Be Alert

Be Alert

by Richard Thieme
© 2001 by Richard Thieme

From Islands in the Clickstream. Be Alert. September 27 2001. Used with Richard Thieme's permission.

Be alert! the President of the United States told its citizens. Then he added, go back to your normal lives.

Between those two suggestions, however, is a great gulf, and our task now is to build the multi-dimensional stairways of an Escher etching from our "normal lives" (as we once innocently called them) to the awareness necessary to live in the new battlespace called "everyday life."

In the context of the attack, what does it mean to "be alert?" How is it different from the level of awareness that we had before?

Wisdom and insanity are contextual. When the earth shifts on its axis or the ground shifts under our feet, what once seemed insane may now be appropriate. What was once wise may no longer make sense.

To become alert in a context of heightened vigilance is one thing, to remain alert is another. In the immediate shock of attack, adrenaline rushes through our bodies, fuel-injecting awareness. Our senses process information at an accelerated rate. But after we calm down, our scanning apparatus returns to its default position. We filter out those thousands of impressions that seem irrelevant to daily survival.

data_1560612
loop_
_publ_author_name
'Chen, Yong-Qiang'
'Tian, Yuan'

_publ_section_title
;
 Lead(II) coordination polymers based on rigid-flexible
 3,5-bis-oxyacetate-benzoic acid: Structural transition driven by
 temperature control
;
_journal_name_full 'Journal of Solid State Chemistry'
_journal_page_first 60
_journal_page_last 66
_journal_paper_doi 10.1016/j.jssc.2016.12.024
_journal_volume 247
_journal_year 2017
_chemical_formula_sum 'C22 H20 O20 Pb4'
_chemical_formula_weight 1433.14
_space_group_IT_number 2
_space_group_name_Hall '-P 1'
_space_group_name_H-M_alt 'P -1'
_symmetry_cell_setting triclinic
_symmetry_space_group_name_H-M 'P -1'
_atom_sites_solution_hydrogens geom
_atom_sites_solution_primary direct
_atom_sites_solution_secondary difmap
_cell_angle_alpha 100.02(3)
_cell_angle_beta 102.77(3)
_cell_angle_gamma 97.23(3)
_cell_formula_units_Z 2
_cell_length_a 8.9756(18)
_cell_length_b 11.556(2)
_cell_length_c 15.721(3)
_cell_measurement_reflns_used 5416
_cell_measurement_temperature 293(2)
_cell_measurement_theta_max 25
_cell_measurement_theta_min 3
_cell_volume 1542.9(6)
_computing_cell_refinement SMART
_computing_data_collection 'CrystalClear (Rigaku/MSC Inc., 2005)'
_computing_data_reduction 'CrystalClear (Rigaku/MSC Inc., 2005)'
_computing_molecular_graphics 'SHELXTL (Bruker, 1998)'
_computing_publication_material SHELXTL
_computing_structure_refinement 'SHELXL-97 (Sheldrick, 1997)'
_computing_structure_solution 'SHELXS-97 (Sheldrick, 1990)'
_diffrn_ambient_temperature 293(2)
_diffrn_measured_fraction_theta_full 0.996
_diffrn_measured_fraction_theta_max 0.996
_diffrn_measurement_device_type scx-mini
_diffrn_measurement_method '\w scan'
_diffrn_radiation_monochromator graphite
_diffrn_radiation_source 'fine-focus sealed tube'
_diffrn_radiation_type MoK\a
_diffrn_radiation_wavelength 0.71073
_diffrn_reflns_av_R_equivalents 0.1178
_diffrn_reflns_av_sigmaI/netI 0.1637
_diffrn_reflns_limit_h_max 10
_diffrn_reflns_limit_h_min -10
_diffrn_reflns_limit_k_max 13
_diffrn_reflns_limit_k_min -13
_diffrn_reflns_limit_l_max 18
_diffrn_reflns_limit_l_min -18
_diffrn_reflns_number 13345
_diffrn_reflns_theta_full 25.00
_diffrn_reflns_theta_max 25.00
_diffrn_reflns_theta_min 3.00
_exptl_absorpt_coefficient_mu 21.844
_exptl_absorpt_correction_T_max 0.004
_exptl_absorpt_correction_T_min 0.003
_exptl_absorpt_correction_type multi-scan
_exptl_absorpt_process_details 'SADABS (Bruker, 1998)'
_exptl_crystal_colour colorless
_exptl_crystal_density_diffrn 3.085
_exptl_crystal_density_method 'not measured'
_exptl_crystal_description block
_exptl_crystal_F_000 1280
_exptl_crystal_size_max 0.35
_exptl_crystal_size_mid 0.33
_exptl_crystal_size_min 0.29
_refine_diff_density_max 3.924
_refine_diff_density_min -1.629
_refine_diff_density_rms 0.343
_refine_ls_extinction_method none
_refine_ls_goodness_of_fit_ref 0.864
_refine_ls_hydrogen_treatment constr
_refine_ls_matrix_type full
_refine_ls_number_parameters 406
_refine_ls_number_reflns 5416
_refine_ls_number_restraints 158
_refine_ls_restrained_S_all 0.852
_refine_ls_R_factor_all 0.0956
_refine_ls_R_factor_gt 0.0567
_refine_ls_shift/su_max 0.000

Now survival requires a different level of awareness.

To be alert at a higher level requires training. We have to be willing to learn new habits. We need credible structures to do that training effectively. We need the will and the discipline to remain committed to the long run. We need to be accountable to mutually-agreed-upon goals. Above all, we need a vision articulated clearly and forcefully as a plumb line for keeping ourselves aligned.

A commitment to stay the course at the highest level of intentionality doesn't mean that we don't get discouraged. It means that when we do, we know how to get ourselves encouraged again. This will not just happen. We don't just say to ourselves one evening, be alert! and find ourselves alert in the morning.

I recall a CEO who heard about empowerment and called his employees together to announce, "You're empowered!" then went back to his office. Of course, in the absence of structures to generate, train, and sustain empowered employees, nothing happened.